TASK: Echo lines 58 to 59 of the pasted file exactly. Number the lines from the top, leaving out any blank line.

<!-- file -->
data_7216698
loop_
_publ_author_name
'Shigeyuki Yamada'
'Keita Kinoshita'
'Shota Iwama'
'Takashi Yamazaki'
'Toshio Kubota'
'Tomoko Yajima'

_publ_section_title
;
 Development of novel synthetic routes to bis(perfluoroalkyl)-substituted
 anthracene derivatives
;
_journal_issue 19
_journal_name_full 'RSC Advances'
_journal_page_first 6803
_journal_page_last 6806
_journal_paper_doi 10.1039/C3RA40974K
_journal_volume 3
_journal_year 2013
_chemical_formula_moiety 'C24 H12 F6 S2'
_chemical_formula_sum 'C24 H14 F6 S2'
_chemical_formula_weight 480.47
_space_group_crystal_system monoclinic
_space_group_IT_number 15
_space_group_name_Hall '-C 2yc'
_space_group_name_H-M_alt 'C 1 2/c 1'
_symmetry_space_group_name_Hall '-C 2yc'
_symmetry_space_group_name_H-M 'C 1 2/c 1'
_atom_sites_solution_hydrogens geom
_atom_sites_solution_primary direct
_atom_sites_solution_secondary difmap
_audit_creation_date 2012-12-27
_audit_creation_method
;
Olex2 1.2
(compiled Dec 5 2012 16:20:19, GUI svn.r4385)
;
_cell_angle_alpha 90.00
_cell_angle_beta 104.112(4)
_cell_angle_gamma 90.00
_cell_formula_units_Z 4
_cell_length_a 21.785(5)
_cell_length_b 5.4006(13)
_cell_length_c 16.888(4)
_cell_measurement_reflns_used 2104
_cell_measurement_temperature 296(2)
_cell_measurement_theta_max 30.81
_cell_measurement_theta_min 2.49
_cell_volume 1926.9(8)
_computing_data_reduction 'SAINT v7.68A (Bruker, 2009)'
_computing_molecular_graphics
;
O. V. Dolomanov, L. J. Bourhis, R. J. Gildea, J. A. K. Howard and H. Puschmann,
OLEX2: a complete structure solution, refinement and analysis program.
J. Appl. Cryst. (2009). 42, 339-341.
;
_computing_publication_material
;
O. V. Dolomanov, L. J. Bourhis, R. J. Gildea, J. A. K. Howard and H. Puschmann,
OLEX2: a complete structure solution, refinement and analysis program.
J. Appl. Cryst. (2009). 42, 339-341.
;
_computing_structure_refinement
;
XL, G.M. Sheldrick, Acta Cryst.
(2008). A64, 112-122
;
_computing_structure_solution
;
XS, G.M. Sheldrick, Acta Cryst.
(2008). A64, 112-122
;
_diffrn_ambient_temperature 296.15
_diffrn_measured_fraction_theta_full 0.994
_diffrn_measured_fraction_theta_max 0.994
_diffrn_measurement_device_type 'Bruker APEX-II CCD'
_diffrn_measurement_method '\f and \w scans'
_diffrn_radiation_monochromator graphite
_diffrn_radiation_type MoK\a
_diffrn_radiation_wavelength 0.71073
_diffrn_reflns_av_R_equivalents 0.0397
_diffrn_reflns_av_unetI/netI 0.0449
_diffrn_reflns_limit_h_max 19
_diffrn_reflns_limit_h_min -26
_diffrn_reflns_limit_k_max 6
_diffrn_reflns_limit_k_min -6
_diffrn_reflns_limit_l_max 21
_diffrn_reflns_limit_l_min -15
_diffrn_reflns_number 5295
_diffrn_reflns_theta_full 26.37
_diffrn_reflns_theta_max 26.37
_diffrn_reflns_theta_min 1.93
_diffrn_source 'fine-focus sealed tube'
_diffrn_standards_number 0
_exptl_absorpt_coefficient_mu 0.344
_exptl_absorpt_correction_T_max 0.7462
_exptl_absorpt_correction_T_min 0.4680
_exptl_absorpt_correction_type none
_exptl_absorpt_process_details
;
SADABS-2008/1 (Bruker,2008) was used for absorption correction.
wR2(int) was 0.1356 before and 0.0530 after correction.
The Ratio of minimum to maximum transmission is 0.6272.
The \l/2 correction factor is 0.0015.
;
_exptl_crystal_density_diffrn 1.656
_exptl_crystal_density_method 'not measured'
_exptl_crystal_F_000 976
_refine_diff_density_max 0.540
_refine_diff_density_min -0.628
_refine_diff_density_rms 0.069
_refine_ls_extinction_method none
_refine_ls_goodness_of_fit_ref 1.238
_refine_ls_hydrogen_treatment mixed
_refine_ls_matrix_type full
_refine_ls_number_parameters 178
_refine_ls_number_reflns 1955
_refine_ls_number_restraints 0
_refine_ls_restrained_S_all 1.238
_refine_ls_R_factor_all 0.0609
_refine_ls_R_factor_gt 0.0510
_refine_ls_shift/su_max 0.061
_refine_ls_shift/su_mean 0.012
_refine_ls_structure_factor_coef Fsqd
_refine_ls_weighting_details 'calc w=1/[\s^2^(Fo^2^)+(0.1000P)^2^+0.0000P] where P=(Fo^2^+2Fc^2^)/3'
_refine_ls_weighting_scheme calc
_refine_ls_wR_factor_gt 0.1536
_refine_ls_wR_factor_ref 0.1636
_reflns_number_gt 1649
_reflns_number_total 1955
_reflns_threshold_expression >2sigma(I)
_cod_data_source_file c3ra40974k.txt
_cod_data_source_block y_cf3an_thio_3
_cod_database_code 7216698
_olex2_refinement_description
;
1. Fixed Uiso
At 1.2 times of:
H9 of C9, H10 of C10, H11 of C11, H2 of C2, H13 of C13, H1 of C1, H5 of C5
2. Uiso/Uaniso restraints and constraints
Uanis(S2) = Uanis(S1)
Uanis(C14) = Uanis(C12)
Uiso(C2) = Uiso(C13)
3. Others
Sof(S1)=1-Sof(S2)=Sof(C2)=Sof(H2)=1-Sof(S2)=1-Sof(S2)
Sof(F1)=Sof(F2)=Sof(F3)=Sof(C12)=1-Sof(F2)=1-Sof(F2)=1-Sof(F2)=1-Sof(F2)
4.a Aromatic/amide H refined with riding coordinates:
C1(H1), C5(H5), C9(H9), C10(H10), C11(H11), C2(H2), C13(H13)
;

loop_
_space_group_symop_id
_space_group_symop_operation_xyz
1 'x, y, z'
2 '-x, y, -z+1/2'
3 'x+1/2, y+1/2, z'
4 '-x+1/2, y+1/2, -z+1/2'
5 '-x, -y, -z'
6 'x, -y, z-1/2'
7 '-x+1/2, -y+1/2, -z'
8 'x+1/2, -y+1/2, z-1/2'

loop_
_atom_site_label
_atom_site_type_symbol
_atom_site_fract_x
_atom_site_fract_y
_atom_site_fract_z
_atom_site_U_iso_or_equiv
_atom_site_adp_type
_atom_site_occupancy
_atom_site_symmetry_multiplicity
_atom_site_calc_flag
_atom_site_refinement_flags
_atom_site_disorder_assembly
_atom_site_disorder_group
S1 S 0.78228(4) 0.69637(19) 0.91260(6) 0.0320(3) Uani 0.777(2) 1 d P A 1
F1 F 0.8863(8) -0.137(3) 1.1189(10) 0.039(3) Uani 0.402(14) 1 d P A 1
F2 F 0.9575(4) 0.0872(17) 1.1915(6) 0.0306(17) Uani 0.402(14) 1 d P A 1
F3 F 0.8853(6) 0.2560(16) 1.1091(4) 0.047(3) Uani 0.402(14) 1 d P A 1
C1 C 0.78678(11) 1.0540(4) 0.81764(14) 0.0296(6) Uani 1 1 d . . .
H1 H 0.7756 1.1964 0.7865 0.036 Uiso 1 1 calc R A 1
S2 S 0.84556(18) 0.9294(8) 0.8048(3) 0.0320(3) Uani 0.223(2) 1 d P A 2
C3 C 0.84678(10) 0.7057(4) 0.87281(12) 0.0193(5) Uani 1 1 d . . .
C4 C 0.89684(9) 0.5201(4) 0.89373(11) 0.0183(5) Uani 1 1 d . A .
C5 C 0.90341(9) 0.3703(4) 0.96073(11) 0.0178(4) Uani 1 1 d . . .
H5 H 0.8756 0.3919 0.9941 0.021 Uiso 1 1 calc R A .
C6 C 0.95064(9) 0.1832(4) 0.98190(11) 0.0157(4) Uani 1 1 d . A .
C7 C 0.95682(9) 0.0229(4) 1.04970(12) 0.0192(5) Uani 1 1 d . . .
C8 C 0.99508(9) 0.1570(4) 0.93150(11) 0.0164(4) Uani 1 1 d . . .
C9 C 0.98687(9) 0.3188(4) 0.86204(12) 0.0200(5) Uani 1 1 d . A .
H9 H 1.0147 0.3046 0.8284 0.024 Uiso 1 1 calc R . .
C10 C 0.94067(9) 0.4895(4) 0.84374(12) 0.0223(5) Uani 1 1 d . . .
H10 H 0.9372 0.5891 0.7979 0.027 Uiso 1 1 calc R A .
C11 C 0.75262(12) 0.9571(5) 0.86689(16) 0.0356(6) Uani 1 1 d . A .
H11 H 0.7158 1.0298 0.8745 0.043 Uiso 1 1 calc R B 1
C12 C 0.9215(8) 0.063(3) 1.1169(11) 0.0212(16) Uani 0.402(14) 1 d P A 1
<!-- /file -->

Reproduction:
;
_computing_publication_material